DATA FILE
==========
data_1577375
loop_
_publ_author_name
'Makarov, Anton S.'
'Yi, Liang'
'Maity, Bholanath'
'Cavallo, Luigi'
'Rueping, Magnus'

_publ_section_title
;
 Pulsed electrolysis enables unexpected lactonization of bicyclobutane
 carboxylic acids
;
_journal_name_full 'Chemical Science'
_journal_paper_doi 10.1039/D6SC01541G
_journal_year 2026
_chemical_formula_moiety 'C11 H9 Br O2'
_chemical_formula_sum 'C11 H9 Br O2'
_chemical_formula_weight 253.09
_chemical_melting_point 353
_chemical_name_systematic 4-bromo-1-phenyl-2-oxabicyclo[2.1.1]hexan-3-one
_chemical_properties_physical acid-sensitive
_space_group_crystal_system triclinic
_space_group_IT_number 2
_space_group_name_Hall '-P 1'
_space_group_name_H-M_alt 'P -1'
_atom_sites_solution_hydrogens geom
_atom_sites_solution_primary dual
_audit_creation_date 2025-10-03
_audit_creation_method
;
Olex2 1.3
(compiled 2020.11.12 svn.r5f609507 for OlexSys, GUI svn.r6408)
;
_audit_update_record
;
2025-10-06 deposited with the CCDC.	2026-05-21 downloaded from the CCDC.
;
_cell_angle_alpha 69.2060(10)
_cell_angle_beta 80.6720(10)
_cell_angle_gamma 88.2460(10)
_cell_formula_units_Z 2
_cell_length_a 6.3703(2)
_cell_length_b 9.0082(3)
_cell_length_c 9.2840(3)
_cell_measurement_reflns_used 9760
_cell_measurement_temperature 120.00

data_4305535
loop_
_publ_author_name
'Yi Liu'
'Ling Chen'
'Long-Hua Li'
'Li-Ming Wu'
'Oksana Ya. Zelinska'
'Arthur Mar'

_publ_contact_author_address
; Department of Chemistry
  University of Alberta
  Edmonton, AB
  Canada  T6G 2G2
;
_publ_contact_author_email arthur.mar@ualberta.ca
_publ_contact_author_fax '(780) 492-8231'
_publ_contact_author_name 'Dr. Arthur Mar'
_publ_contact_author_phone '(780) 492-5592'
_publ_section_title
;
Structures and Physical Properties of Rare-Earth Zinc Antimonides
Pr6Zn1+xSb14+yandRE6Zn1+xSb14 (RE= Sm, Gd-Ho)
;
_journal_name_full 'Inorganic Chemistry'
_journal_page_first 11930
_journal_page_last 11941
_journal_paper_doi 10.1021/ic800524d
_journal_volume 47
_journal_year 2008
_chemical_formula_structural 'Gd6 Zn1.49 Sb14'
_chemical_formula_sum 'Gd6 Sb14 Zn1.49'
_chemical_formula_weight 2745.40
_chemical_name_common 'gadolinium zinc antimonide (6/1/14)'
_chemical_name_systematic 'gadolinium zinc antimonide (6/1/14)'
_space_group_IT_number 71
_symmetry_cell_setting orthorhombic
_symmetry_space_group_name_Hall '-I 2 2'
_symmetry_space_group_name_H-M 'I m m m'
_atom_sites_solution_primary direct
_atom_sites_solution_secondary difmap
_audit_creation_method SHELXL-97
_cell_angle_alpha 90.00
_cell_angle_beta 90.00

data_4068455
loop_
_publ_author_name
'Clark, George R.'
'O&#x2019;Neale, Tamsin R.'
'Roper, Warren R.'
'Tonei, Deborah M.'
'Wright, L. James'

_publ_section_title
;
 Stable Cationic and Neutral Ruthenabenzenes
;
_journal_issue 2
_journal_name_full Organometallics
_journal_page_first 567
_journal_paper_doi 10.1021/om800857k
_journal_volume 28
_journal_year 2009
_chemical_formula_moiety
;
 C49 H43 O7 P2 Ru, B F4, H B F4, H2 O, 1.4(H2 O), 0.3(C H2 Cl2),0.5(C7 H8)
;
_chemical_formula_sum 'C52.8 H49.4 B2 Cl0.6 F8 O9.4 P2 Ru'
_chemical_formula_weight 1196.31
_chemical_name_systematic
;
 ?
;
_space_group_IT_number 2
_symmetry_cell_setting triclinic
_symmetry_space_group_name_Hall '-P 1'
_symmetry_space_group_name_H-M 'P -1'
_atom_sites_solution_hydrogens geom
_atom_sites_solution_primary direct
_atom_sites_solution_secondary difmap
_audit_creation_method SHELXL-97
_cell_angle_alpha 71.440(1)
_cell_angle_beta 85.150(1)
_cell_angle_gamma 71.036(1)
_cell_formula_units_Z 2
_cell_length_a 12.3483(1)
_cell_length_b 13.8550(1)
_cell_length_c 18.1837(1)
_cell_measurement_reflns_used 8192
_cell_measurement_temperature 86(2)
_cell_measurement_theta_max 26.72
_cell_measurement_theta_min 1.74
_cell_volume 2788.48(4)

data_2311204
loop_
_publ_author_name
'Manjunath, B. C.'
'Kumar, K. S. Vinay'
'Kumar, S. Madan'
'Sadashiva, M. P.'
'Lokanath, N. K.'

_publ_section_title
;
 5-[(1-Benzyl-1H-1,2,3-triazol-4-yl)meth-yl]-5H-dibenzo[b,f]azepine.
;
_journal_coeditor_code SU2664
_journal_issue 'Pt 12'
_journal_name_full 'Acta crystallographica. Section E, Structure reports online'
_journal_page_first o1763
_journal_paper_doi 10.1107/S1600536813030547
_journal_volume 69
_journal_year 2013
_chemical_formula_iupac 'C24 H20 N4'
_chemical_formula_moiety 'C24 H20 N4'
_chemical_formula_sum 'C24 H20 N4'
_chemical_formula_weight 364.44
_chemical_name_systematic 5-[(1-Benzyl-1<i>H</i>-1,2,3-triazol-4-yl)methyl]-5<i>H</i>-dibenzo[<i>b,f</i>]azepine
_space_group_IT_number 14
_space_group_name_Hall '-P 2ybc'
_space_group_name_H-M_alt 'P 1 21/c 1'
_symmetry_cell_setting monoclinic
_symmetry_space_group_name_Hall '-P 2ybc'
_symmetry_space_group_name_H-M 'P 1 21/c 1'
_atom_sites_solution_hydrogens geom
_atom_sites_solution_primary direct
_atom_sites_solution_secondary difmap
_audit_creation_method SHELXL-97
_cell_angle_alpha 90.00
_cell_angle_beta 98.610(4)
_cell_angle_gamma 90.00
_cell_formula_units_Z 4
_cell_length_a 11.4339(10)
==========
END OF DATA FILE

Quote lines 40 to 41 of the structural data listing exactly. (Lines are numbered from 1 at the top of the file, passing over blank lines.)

_cell_angle_beta 80.6720(10)
_cell_angle_gamma 88.2460(10)